I used to work for a man who ran an auto repair shop. If a customer drove in with a Japanese car he would refuse to work on it. Rumor had it he had thrown a wrench at a few of those cars over the years. During World War II he had fought in the Pacific against the Japanese. As long as I knew him he could not forgive the attack on Pearl Harbor and other Japanese atrocities. An unforgiving spirit leaves lasting scars.
This anniversary of the Pearl Harbor attack gives us all a chance to examine our hearts to determine how much forgiveness we have.
I thought about my friend as we approach the 75th anniversary of the Japanese sneak attack on Pearl Harbor, the day that lives in infamy, Dec. 7, 1941. This year there are fewer survivors. One 95-year-old veteran told a reporter he can never forgive because he has 1,100 comrades interned on the sunken battleship the USS Arizona. Because of my former employer I can understand the deep feelings. I can understand, but I hope in time they can both forgive.
Earlier this year President Barack Obama paid a visit to the Japanese city of Hiroshima where America dropped the first atomic bomb, killing hundreds of thousands. It was the first time a sitting U.S. President had made such a visit. Later this month it is reported that Japanese Prime Minister Shinzo Abe will visit Pearl Harbor, also the first visit from a sitting Japanese Prime Minister. Abe’s visit will likely renew deep feelings from that generation who fought World War II.
Seventy-five years has erased a lot of the emotion. Japanese manufacturing has become an integral part of the American economy. A few years ago the study of Japanese production methods was accepted as essential practice for any American company that wanted to stay competitive. Japanese cars are among the best made in the world. I own two myself. I have often wondered what my former boss would say about that. I’m pretty sure he has a few Japanese products in his home, whether he knows it or not.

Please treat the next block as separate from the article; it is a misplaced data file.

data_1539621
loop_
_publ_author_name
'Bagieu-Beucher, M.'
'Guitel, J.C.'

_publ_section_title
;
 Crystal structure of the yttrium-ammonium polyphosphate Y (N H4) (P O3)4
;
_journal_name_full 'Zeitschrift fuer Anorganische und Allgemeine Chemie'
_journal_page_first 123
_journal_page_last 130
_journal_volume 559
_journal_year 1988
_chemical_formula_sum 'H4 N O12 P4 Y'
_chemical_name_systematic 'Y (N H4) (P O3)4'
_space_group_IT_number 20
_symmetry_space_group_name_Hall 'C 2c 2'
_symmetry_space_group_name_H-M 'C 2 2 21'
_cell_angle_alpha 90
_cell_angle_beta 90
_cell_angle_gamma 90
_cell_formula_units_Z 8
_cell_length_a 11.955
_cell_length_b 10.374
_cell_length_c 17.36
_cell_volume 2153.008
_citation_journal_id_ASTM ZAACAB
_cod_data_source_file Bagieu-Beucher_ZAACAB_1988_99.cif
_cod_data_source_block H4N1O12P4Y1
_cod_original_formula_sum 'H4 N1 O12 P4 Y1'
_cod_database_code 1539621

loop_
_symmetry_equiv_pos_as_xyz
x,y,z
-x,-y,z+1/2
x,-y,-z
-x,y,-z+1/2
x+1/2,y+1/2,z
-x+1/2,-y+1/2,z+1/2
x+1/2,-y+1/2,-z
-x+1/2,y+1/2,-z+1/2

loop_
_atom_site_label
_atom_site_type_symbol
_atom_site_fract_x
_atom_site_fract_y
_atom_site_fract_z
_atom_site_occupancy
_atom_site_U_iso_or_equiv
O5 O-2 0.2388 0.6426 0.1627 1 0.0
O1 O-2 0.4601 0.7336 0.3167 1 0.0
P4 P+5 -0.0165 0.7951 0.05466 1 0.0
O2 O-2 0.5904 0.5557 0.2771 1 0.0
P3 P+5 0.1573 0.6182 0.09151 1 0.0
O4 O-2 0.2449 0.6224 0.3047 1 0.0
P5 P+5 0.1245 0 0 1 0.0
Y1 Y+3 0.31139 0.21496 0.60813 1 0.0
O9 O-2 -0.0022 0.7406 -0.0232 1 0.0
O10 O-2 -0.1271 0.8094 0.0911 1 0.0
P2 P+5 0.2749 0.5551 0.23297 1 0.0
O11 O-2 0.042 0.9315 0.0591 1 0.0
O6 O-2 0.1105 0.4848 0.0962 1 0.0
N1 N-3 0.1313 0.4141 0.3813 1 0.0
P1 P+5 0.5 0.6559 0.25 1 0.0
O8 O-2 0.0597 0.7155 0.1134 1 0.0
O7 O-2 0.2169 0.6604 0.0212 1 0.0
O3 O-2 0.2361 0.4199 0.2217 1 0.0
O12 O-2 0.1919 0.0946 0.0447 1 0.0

The 75th anniversary of Pearl Harbor marks a significant milestone. Even the growing scarcity of World War II-era veterans and those with firsthand knowledge of that event will create significant notice of the events of the war.
Forgiveness may be something we also hear a lot about during these memorials. Forgiveness is a hard emotion. It is difficult to forgive another for a wrong done. When memories are long, forgiveness is often in short supply. Christ said we should forgive others as we have been forgiven, and if we don’t, then He will not forgive us (Matthew 6:14-15).
The suffering brought on by war remains for many generations. This anniversary of the Pearl Harbor attack gives us all a chance to examine our hearts to determine how much forgiveness we have. I believe forgiveness is a gift from God. He not only gives it when we are able to forgive, but I think God also gives us the ability to forgive. We have to seek this gift, and we have to ask for it.
An unforgiving heart is a prisoner of the past and a victim in the present. A forgiving heart is a living heart. Which of these fits you?